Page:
Contraction of a special muscle called the PC (Pubococcygeus) muscle can increase sexual pleasure, and is valuable for both women and men. See a text such as The Good Vibrations Guide to Sex for details on how to identify this muscle, exercise it, and utilize it during sex. Briefly, though, the muscle of interest may be located when urinating, by noticing what muscle you contract to stop the flow of urine. This is the PC muscle, and it may be exercised by contracting it repeatedly and rhythmically, or by contracting/inhaling and relaxing/exhaling. It may be used during sex by contracting it when close to orgasm.

Good Communication
There isn't a substitute for being able to tell your partner during sex when something doesn't feel good, or when it does. There isn't a substitute for actually asking for what you want, and for learning over time what your partner likes. Higher levels of communication on sexual matters will tend to increase both the pleasure and the safety of all involved. Furthermore, knowledge of your partner's fantasies will allow one to construct verbal/theatrical fantasies and hot talk for them during sex to heighten their pleasure. Many people find that it is easier for them to reveal their fantasies to someone else while they are being sexually stimulated. "Tell me your deepest fantasy or I'll stop moving my hand" works wonders with many folks.

Introduction to Safer Sex Supplies
General Use Guidelines
To be most effective, barriers must be used from start to finish, correctly, every time you have sex. Use a new barrier with every partner, check the barrier periodically during sex, and discard used barriers immediately. One may also wish to set out before having sex all the barriers one might use and place them within easy reach: this can save one from fumbling later.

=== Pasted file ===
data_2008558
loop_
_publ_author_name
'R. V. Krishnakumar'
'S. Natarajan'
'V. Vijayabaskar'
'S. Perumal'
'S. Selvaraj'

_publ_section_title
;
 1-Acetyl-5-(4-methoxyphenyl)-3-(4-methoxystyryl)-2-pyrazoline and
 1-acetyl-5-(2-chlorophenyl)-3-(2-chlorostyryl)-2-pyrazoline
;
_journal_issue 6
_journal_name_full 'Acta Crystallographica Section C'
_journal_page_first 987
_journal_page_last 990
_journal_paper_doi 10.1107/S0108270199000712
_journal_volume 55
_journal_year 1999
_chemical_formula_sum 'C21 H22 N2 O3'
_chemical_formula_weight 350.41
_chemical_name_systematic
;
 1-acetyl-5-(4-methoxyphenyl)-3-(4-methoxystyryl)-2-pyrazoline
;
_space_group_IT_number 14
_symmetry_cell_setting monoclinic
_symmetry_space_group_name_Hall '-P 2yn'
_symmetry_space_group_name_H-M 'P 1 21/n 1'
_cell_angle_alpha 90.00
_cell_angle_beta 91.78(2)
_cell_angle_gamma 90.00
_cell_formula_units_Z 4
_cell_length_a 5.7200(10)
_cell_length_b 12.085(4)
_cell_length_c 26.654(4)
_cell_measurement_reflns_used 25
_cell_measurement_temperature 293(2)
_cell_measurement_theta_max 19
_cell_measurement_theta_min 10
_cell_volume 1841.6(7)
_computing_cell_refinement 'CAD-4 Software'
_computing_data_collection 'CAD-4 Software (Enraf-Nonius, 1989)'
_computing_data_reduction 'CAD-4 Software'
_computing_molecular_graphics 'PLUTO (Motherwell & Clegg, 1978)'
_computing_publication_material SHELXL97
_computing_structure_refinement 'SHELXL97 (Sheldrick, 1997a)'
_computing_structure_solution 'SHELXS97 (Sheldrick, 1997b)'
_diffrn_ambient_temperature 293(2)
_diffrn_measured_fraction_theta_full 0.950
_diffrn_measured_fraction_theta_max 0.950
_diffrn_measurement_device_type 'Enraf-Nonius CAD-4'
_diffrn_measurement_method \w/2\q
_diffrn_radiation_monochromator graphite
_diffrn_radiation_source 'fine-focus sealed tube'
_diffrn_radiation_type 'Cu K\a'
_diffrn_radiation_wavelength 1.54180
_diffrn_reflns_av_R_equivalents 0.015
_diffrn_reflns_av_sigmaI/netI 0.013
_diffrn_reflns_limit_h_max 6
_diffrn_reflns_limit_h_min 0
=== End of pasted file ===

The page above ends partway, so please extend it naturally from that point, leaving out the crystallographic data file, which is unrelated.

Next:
Also, there are occasions where one would wish to change barriers with the same partner: typically, this is done when changing to a new orifice or contact region, to avoid transferring bacteria from one region to another. The classic example of this is having a fresh glove or condom when you switch from the anus to the vagina: transferring bacteria found in the anus to the vagina can often cause vaginitis.

Sometimes barriers (gloves, generally) are lightly powdered. If this is the case and either you or your partner find the feel or taste of the powder unappealing, you may rinse off the powder with running water. In the case of gloves, you may also purchase them in powder-free styles.

One general comment with barriers is that you should be careful removing them after use if possibly infected materials are present on them. If they cannot be removed without you coming into contact with possibly infected materials, at the least remove them with some sort of tissue paper or towelette between you and the barrier (this is especially effective for condoms), or have the partner who came into contact with the outside of that barrier remove it for you. It is best to turn gloves inside out as you remove them: after one glove is turned inside out, you may optionally drop any used condoms and/or oral barriers inside it before placing it in the other gloved hand and turning the other glove inside out around it and discarding.

Used latex materials should not be flushed down the toilet (as they tend to cause clogging), but rather should be discarded in a trash receptacle, preferably one with a disposable plactic liner. Condoms may be left in the tissue paper or towelette they were removed with.

Making Barriers More Pleasurable
The use of any barrier can become more pleasant over time, as it becomes associated with pleasurable stimuli and one becomes more skilled with its use. Also, some people have eroticized barriers by wearing them: this may be part of the popularity of latex fetish apparel.
Things that Make Your Barrier Taste Better